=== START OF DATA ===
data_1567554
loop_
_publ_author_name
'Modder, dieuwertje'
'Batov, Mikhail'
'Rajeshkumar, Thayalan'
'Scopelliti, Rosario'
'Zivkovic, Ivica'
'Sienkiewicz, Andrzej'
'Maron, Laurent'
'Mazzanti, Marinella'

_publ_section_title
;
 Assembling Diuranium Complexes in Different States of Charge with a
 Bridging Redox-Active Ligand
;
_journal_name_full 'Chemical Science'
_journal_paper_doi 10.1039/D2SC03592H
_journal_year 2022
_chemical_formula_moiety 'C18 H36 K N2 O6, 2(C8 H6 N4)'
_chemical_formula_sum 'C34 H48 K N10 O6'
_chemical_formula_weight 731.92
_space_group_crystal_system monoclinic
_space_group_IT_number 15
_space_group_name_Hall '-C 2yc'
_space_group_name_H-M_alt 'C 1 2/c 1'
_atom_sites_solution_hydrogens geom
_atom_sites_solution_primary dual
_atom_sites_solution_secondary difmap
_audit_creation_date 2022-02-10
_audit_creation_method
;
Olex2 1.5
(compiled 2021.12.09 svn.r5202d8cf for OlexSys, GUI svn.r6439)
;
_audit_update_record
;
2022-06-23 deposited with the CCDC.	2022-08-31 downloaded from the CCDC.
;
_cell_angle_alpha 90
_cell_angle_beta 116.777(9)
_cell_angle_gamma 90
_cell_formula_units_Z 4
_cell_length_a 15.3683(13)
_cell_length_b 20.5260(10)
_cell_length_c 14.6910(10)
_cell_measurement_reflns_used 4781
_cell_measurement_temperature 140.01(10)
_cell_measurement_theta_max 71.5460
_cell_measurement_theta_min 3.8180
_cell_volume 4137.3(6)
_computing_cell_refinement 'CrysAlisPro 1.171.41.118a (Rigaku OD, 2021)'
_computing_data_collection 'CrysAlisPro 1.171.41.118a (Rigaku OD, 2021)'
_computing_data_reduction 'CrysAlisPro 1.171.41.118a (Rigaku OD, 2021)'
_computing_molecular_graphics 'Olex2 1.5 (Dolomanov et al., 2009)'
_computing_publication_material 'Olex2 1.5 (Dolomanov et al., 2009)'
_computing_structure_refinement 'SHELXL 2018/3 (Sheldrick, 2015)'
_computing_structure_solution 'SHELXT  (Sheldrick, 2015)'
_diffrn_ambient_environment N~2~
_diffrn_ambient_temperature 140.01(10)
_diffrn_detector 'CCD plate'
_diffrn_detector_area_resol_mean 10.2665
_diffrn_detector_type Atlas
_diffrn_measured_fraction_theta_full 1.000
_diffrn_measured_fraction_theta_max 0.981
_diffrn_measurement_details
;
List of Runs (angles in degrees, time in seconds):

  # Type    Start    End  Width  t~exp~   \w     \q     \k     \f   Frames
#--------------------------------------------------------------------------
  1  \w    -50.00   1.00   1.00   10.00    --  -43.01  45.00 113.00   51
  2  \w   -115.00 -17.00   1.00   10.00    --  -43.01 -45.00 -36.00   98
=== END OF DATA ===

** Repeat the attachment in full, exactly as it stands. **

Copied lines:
data_1567554
loop_
_publ_author_name
'Modder, dieuwertje'
'Batov, Mikhail'
'Rajeshkumar, Thayalan'
'Scopelliti, Rosario'
'Zivkovic, Ivica'
'Sienkiewicz, Andrzej'
'Maron, Laurent'
'Mazzanti, Marinella'

_publ_section_title
;
 Assembling Diuranium Complexes in Different States of Charge with a
 Bridging Redox-Active Ligand
;
_journal_name_full 'Chemical Science'
_journal_paper_doi 10.1039/D2SC03592H
_journal_year 2022
_chemical_formula_moiety 'C18 H36 K N2 O6, 2(C8 H6 N4)'
_chemical_formula_sum 'C34 H48 K N10 O6'
_chemical_formula_weight 731.92
_space_group_crystal_system monoclinic
_space_group_IT_number 15
_space_group_name_Hall '-C 2yc'
_space_group_name_H-M_alt 'C 1 2/c 1'
_atom_sites_solution_hydrogens geom
_atom_sites_solution_primary dual
_atom_sites_solution_secondary difmap
_audit_creation_date 2022-02-10
_audit_creation_method
;
Olex2 1.5
(compiled 2021.12.09 svn.r5202d8cf for OlexSys, GUI svn.r6439)
;
_audit_update_record
;
2022-06-23 deposited with the CCDC.	2022-08-31 downloaded from the CCDC.
;
_cell_angle_alpha 90
_cell_angle_beta 116.777(9)
_cell_angle_gamma 90
_cell_formula_units_Z 4
_cell_length_a 15.3683(13)
_cell_length_b 20.5260(10)
_cell_length_c 14.6910(10)
_cell_measurement_reflns_used 4781
_cell_measurement_temperature 140.01(10)
_cell_measurement_theta_max 71.5460
_cell_measurement_theta_min 3.8180
_cell_volume 4137.3(6)
_computing_cell_refinement 'CrysAlisPro 1.171.41.118a (Rigaku OD, 2021)'
_computing_data_collection 'CrysAlisPro 1.171.41.118a (Rigaku OD, 2021)'
_computing_data_reduction 'CrysAlisPro 1.171.41.118a (Rigaku OD, 2021)'
_computing_molecular_graphics 'Olex2 1.5 (Dolomanov et al., 2009)'
_computing_publication_material 'Olex2 1.5 (Dolomanov et al., 2009)'
_computing_structure_refinement 'SHELXL 2018/3 (Sheldrick, 2015)'
_computing_structure_solution 'SHELXT  (Sheldrick, 2015)'
_diffrn_ambient_environment N~2~
_diffrn_ambient_temperature 140.01(10)
_diffrn_detector 'CCD plate'
_diffrn_detector_area_resol_mean 10.2665
_diffrn_detector_type Atlas
_diffrn_measured_fraction_theta_full 1.000
_diffrn_measured_fraction_theta_max 0.981
_diffrn_measurement_details
;
List of Runs (angles in degrees, time in seconds):

  # Type    Start    End  Width  t~exp~   \w     \q     \k     \f   Frames
#--------------------------------------------------------------------------
  1  \w    -50.00   1.00   1.00   10.00    --  -43.01  45.00 113.00   51
  2  \w   -115.00 -17.00   1.00   10.00    --  -43.01 -45.00 -36.00   98